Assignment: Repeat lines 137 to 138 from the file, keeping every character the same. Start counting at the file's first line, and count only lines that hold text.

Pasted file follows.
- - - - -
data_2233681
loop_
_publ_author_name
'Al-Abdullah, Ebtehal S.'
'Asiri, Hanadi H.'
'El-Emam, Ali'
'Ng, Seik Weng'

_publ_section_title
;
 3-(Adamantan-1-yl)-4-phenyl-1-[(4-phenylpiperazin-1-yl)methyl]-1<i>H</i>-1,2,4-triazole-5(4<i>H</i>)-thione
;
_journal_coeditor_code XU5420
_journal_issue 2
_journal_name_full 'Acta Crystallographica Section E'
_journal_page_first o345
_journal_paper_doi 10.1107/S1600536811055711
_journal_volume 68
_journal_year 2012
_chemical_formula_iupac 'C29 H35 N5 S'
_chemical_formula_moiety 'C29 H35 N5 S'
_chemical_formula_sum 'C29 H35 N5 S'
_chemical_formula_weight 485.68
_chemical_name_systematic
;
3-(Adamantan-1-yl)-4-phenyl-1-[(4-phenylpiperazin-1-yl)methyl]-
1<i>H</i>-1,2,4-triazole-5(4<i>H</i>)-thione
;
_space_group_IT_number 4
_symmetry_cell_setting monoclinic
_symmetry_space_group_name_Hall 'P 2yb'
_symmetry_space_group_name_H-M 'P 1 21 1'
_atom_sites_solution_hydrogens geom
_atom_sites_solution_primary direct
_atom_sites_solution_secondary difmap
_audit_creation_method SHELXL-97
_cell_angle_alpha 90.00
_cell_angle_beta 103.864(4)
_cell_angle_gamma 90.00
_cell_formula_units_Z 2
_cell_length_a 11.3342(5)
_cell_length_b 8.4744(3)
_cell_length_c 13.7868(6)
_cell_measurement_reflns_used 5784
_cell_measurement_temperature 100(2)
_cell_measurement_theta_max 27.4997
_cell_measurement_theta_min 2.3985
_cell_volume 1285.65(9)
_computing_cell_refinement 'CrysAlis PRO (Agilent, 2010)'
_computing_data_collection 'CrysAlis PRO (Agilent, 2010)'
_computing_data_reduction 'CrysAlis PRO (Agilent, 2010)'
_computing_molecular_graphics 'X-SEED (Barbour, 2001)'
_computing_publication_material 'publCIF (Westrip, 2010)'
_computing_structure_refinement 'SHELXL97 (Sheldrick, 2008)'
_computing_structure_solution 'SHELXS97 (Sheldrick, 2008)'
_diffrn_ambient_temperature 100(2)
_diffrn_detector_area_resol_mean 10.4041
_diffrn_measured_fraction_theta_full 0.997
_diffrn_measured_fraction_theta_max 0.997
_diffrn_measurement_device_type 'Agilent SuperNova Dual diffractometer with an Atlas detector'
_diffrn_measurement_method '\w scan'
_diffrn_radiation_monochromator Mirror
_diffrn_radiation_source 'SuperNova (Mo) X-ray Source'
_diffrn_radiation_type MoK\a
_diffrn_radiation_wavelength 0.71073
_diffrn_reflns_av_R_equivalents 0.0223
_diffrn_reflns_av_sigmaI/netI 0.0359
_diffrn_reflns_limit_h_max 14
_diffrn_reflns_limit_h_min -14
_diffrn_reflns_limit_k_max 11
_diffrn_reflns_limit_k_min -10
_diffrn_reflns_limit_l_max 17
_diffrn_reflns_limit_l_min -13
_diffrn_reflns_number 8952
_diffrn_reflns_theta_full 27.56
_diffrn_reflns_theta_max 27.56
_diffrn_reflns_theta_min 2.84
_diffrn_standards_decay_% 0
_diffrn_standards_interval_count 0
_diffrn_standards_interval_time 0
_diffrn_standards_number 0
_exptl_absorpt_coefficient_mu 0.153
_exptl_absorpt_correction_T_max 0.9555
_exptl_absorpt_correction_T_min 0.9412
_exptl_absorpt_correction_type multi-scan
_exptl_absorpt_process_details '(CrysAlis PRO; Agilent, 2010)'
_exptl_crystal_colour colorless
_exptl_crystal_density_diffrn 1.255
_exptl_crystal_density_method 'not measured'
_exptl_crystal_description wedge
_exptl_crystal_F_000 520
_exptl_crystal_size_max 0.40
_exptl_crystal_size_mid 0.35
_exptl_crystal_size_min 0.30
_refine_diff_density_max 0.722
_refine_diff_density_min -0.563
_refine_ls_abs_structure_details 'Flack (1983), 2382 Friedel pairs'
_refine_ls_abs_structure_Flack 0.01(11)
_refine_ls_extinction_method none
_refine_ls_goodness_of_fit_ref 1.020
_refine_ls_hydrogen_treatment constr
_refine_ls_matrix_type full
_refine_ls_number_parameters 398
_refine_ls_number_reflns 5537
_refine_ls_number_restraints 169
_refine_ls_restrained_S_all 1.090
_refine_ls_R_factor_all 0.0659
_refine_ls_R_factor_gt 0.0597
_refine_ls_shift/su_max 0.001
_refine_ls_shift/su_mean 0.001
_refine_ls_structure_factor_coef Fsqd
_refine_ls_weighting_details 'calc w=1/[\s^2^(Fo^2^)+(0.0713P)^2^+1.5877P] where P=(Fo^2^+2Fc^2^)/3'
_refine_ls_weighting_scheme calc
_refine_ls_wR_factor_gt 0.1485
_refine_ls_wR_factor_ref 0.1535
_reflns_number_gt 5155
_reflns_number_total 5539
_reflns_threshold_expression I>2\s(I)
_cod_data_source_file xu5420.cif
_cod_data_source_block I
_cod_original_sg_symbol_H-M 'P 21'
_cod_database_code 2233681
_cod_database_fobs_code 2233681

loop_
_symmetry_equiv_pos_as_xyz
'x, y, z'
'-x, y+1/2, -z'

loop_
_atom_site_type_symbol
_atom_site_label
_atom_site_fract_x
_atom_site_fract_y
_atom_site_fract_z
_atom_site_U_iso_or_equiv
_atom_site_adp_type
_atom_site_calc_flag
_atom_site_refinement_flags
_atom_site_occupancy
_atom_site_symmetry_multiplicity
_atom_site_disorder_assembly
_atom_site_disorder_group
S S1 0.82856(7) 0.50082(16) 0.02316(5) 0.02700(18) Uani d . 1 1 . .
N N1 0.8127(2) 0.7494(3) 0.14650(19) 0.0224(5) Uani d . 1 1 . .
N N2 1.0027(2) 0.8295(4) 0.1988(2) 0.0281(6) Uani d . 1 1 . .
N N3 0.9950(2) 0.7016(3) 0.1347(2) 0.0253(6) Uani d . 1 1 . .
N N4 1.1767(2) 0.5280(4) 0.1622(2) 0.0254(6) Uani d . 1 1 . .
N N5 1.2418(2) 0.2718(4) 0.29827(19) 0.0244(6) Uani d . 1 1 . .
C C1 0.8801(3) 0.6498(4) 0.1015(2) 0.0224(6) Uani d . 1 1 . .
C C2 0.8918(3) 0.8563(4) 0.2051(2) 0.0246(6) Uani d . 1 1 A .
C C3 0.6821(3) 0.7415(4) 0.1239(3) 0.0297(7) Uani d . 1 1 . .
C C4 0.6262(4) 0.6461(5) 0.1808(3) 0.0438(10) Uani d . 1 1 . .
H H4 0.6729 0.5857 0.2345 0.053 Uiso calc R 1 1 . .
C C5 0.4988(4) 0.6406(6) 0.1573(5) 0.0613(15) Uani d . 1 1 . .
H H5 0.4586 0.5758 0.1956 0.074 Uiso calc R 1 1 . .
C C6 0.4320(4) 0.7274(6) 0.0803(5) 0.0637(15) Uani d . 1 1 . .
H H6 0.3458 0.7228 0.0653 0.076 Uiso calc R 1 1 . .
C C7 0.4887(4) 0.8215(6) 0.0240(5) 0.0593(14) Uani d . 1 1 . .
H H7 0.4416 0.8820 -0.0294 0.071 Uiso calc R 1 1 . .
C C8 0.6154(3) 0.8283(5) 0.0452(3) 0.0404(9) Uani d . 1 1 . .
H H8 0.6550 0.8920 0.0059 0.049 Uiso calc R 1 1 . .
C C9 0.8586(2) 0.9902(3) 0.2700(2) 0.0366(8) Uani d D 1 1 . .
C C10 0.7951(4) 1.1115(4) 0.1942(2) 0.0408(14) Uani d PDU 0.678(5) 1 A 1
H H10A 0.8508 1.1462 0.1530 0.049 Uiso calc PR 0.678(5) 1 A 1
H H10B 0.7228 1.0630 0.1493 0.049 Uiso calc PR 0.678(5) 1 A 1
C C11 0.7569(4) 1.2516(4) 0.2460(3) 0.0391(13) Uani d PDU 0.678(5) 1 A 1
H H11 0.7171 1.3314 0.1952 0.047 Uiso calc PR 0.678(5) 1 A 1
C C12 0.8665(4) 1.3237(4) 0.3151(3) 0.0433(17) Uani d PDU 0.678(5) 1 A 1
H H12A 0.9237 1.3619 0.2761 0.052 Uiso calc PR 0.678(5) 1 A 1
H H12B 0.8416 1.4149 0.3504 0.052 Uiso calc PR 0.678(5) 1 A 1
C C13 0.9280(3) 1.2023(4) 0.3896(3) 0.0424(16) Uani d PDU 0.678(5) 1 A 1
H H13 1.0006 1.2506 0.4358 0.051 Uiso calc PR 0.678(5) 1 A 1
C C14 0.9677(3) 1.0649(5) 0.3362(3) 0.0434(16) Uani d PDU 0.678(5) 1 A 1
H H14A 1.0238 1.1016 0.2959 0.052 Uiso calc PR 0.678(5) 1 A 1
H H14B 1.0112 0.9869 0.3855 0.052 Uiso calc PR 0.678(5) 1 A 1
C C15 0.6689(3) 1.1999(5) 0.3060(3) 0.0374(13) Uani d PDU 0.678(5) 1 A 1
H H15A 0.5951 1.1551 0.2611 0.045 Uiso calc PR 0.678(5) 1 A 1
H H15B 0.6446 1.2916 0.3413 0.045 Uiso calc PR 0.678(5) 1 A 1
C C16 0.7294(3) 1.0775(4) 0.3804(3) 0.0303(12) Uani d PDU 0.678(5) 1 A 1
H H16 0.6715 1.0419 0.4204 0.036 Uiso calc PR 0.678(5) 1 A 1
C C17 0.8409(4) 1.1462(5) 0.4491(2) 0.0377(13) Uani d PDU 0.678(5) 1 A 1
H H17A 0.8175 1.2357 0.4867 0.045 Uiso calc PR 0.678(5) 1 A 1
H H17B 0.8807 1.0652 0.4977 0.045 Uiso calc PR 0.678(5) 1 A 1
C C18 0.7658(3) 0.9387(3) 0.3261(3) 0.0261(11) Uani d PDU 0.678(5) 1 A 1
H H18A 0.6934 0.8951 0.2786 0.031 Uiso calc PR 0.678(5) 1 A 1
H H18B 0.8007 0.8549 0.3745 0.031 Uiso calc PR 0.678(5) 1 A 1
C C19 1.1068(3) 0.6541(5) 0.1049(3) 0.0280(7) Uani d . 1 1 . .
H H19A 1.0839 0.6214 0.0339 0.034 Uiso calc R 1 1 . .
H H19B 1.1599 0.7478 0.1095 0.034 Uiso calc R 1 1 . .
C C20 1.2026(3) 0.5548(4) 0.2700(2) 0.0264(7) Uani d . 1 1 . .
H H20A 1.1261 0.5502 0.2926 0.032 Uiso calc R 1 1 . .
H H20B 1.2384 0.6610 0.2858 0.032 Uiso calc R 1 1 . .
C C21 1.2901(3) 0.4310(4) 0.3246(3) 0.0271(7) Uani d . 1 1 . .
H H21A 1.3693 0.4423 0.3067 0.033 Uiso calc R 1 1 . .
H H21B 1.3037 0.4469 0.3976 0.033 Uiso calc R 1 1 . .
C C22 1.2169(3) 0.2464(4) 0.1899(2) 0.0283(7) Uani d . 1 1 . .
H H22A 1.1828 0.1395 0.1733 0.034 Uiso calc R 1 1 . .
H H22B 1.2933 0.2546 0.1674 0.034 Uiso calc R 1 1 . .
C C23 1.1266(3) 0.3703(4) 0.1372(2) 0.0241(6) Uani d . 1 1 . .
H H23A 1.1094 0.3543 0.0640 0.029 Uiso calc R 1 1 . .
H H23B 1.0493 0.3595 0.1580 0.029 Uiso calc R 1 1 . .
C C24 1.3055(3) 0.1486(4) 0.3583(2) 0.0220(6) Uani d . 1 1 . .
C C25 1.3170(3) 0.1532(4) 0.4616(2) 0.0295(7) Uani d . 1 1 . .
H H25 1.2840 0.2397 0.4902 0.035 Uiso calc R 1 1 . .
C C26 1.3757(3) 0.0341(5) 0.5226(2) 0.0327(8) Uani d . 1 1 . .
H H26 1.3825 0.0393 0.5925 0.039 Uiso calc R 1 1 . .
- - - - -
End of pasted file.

_atom_site_occupancy
_atom_site_symmetry_multiplicity